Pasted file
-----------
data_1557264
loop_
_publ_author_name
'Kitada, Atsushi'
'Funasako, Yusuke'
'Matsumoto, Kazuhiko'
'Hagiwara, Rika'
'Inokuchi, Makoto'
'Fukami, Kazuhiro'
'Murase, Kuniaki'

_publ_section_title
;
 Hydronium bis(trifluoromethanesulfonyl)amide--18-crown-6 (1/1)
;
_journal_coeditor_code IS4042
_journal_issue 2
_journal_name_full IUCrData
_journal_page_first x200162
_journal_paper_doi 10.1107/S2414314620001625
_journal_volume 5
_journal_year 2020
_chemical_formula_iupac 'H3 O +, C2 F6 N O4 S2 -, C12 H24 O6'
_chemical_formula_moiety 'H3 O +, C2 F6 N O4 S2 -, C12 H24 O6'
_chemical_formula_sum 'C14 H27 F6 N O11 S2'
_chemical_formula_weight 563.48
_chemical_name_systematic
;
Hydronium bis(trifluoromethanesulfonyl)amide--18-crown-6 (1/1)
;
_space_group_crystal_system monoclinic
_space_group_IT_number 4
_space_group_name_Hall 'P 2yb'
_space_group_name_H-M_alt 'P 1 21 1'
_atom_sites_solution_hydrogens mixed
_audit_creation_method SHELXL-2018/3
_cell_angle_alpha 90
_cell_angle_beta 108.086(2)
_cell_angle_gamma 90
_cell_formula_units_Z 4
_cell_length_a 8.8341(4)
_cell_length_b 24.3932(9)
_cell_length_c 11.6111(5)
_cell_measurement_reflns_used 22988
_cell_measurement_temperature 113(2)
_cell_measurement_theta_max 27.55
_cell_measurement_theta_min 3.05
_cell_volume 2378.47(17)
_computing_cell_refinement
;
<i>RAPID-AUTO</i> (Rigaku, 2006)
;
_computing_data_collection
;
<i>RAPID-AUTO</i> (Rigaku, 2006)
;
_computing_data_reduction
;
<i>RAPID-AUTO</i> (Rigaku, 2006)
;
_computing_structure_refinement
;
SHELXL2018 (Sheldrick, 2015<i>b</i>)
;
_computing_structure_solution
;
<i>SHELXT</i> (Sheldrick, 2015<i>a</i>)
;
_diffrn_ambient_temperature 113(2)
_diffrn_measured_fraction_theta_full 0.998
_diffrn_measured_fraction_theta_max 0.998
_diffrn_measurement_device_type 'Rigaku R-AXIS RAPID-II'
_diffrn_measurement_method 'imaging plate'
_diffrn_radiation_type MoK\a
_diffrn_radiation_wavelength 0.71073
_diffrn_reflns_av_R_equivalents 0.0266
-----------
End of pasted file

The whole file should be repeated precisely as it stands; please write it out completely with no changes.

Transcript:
data_1557264
loop_
_publ_author_name
'Kitada, Atsushi'
'Funasako, Yusuke'
'Matsumoto, Kazuhiko'
'Hagiwara, Rika'
'Inokuchi, Makoto'
'Fukami, Kazuhiro'
'Murase, Kuniaki'

_publ_section_title
;
 Hydronium bis(trifluoromethanesulfonyl)amide--18-crown-6 (1/1)
;
_journal_coeditor_code IS4042
_journal_issue 2
_journal_name_full IUCrData
_journal_page_first x200162
_journal_paper_doi 10.1107/S2414314620001625
_journal_volume 5
_journal_year 2020
_chemical_formula_iupac 'H3 O +, C2 F6 N O4 S2 -, C12 H24 O6'
_chemical_formula_moiety 'H3 O +, C2 F6 N O4 S2 -, C12 H24 O6'
_chemical_formula_sum 'C14 H27 F6 N O11 S2'
_chemical_formula_weight 563.48
_chemical_name_systematic
;
Hydronium bis(trifluoromethanesulfonyl)amide--18-crown-6 (1/1)
;
_space_group_crystal_system monoclinic
_space_group_IT_number 4
_space_group_name_Hall 'P 2yb'
_space_group_name_H-M_alt 'P 1 21 1'
_atom_sites_solution_hydrogens mixed
_audit_creation_method SHELXL-2018/3
_cell_angle_alpha 90
_cell_angle_beta 108.086(2)
_cell_angle_gamma 90
_cell_formula_units_Z 4
_cell_length_a 8.8341(4)
_cell_length_b 24.3932(9)
_cell_length_c 11.6111(5)
_cell_measurement_reflns_used 22988
_cell_measurement_temperature 113(2)
_cell_measurement_theta_max 27.55
_cell_measurement_theta_min 3.05
_cell_volume 2378.47(17)
_computing_cell_refinement
;
<i>RAPID-AUTO</i> (Rigaku, 2006)
;
_computing_data_collection
;
<i>RAPID-AUTO</i> (Rigaku, 2006)
;
_computing_data_reduction
;
<i>RAPID-AUTO</i> (Rigaku, 2006)
;
_computing_structure_refinement
;
SHELXL2018 (Sheldrick, 2015<i>b</i>)
;
_computing_structure_solution
;
<i>SHELXT</i> (Sheldrick, 2015<i>a</i>)
;
_diffrn_ambient_temperature 113(2)
_diffrn_measured_fraction_theta_full 0.998
_diffrn_measured_fraction_theta_max 0.998
_diffrn_measurement_device_type 'Rigaku R-AXIS RAPID-II'
_diffrn_measurement_method 'imaging plate'
_diffrn_radiation_type MoK\a
_diffrn_radiation_wavelength 0.71073
_diffrn_reflns_av_R_equivalents 0.0266